"We had 70 milimetres at the start of the second week of February which germinated all the summer weeds," Mr Sachse said.
"Then, just when we only had a few days of spraying left we received another 90mm in the first week of March - both of those rains were really steady and soaked in well.
"Obviously we had to stop spraying for a week until everything dried out and until the winter weeds came up, then we had to start all over again, so most of our cropping program has seen a second knockdown spray."
On top of allowing for a second knockdown which will help with weed and insect control, the amount of summer rain is likely to have a huge effect on barley crops across WA by limiting levels of spot type net blotch infection.
In previous years when there has been several days of rain in a row and cool temperatures for two or three days, there has been a significant subsequent release of spot type net blotch inoculum from barley stubbles.
However, as the green bridge has been killed, when the inoculum is released, there is no host for it to latch onto.
"History tells us that when we have these conditions we don't have the severe early infection of emerging barley seedlings when sown into unburnt barley stubble," Mr Lamond said.
"It is likely the inoculum levels or loading in barley stubble for spot type net blotch is not going to be anywhere near as high as it is in a year when you don't get summer rain.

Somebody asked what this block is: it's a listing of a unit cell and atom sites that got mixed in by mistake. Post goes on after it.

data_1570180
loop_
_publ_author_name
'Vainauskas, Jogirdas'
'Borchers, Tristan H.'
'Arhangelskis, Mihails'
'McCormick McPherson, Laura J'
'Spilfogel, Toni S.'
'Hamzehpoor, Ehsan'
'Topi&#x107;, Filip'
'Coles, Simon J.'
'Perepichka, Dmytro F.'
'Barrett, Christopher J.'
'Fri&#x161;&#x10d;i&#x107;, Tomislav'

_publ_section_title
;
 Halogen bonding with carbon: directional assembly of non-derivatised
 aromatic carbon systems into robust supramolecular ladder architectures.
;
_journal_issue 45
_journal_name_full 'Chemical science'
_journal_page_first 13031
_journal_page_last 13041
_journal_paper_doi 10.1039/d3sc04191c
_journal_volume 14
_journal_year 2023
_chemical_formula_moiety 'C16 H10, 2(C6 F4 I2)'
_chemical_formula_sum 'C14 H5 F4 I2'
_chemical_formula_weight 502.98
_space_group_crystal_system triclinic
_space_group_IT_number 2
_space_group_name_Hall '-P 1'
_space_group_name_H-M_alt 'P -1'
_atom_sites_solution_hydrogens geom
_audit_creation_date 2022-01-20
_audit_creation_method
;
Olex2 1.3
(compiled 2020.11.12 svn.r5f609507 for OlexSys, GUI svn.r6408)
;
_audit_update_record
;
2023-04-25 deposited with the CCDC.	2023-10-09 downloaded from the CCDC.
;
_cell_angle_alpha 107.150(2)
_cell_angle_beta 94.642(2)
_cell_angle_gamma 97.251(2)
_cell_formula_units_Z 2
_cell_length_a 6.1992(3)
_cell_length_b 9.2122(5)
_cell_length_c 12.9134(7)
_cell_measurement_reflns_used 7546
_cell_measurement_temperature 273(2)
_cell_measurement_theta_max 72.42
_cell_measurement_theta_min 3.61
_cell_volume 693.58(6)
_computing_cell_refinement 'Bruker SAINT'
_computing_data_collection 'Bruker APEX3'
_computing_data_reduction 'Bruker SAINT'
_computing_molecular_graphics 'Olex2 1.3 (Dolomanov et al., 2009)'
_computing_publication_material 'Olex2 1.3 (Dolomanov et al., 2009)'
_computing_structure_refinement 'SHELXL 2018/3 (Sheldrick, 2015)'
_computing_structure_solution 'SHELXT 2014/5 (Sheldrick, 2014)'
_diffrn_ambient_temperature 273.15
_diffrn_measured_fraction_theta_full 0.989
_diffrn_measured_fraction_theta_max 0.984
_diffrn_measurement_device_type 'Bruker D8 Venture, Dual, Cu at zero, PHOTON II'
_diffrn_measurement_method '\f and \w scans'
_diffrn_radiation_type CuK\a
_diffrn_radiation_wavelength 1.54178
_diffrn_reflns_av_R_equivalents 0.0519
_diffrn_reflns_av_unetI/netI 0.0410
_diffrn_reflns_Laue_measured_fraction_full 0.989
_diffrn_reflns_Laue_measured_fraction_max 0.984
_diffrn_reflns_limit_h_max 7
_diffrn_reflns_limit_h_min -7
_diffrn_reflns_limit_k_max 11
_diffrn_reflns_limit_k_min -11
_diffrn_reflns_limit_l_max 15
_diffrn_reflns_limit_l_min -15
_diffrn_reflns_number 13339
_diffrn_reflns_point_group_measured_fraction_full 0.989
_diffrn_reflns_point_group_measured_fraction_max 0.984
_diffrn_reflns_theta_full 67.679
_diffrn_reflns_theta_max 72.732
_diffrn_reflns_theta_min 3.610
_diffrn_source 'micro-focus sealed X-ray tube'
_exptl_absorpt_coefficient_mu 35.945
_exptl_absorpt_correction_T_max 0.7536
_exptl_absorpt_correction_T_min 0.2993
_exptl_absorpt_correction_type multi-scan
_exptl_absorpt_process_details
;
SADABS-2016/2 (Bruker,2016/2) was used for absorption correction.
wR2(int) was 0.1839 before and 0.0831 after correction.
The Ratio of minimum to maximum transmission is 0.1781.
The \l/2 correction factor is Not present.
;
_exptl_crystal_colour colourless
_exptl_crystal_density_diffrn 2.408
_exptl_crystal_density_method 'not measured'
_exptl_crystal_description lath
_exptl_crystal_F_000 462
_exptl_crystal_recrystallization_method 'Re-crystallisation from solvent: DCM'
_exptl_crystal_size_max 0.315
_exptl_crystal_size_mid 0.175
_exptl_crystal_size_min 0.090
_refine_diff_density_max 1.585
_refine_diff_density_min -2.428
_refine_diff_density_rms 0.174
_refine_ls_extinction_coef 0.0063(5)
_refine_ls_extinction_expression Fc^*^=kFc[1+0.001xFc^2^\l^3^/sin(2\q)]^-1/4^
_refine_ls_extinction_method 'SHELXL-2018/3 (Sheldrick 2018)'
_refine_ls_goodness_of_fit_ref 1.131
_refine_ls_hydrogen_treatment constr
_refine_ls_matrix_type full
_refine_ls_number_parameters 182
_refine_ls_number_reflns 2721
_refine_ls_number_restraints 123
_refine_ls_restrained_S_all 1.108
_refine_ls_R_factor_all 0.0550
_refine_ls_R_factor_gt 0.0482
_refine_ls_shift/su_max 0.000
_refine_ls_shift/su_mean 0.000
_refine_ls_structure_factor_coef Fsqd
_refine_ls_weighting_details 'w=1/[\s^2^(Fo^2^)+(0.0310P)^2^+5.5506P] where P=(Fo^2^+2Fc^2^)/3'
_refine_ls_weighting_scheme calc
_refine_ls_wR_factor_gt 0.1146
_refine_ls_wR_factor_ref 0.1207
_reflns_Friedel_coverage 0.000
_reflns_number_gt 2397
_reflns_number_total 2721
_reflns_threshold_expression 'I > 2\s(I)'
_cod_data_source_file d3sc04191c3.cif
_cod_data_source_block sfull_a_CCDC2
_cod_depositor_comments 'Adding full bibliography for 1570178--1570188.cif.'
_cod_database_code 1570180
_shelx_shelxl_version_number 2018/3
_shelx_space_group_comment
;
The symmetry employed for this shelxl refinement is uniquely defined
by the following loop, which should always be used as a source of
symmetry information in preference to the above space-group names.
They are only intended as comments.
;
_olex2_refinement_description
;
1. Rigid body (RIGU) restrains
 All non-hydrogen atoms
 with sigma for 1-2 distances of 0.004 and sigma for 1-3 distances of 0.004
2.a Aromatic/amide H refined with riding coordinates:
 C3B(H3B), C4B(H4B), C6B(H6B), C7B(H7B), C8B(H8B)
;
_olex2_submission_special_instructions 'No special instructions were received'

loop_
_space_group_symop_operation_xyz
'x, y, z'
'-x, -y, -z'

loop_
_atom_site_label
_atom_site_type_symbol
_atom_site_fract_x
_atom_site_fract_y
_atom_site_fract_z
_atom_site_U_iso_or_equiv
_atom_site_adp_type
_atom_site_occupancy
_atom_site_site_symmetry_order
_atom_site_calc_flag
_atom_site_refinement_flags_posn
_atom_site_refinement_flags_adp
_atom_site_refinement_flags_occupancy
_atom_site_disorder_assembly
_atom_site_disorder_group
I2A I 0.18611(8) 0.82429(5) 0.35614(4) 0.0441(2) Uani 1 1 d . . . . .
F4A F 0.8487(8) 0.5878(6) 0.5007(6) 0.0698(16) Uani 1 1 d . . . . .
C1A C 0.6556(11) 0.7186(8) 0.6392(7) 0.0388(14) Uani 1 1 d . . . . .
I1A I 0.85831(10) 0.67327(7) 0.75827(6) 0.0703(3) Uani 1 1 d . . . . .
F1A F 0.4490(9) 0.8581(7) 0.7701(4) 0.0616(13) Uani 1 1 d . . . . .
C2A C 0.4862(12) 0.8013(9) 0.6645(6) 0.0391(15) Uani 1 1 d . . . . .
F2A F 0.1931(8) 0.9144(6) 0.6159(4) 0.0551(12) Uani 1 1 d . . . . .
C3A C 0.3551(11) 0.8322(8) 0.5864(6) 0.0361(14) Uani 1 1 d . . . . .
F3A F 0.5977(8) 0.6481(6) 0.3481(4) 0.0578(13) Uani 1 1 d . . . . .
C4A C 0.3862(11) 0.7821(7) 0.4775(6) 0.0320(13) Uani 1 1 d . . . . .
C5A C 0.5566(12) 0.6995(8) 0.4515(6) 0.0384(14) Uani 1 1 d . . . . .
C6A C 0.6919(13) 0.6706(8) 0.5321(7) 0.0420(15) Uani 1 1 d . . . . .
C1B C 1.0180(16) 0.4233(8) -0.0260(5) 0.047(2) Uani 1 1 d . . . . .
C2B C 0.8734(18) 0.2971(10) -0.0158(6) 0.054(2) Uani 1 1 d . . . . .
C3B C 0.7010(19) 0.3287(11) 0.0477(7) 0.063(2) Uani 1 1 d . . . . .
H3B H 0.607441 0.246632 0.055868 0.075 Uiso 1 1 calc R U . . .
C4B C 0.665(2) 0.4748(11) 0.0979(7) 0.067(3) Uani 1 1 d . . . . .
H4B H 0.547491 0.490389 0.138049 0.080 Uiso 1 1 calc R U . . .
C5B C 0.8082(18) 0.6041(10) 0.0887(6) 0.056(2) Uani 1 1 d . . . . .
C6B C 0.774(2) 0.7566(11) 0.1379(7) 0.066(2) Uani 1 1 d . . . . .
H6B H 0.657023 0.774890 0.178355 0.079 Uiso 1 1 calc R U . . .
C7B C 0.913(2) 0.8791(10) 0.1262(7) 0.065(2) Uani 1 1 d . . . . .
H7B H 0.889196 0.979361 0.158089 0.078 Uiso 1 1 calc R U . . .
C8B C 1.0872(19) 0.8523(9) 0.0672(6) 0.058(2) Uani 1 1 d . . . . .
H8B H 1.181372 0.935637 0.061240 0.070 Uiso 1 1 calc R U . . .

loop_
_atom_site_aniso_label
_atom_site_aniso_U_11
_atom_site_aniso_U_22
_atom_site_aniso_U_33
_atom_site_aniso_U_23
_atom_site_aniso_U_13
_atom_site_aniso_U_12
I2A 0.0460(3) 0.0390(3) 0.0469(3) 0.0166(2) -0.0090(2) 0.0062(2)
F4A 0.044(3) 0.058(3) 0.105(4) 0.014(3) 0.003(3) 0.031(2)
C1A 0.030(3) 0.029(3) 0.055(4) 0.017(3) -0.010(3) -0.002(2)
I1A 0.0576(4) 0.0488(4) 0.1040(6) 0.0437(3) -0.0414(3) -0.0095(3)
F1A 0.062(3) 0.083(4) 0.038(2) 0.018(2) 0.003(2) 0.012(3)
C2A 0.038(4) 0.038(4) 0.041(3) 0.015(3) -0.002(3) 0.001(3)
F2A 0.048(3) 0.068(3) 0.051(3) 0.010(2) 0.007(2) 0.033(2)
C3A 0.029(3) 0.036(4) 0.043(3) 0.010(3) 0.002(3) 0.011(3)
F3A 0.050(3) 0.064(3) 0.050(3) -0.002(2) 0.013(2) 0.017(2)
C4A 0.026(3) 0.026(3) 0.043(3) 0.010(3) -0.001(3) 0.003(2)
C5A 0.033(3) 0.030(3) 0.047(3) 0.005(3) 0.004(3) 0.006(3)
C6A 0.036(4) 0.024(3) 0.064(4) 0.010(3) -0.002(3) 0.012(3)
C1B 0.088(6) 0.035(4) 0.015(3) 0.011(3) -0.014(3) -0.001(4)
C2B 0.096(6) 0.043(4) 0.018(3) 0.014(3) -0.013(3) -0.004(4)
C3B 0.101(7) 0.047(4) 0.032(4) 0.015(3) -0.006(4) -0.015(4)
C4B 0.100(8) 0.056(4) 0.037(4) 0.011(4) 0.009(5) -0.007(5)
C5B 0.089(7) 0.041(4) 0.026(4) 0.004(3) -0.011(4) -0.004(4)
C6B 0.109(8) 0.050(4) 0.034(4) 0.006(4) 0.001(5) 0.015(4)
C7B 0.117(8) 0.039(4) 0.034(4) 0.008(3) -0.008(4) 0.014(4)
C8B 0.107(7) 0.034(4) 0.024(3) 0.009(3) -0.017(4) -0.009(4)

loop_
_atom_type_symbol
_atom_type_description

"We know from experience that when you get a few days of rain with cooler temperatures, the inoculum released from the barley stubble is significant which means the loading that is there to infect young barley plants when winter comes is going to be significantly less."
That means growers who are going to go barley-on-barley and habitually burn their barley stubble, probably don't need to do this year and there also shouldn't be much of a need to use a seed dressing.
However, that might not be the case for everyone - for growers in regions where there was less rain and less cool days, the impact on reduced early inoculum levels will not be as significant.
By having that rainfall event and getting that inoculum spore released, then spraying the green bridge and getting a good knockdown, the inoculum is lost as there is no host for it.
With spraying complete, growers are turning their focus to seeding and Mr Lamond predicts there will be a lot of crops going into the ground earlier than normal.
"Generally growers will sow 60-80pc of their program dry and only leave a bit for later on, but there might not be a need to leave so much out because there has already been a germination," he said.
On top of spraying and trying to get good control, the Sachses were also trying to put a dent into their liming program at the same time.
"We haven't had a lot of time to think about seeding yet, but we will start seeding in mid-April," Ben said.
"I think lupins, canola or oats will be seeded first and after all this summer rain, it could be the year for canola."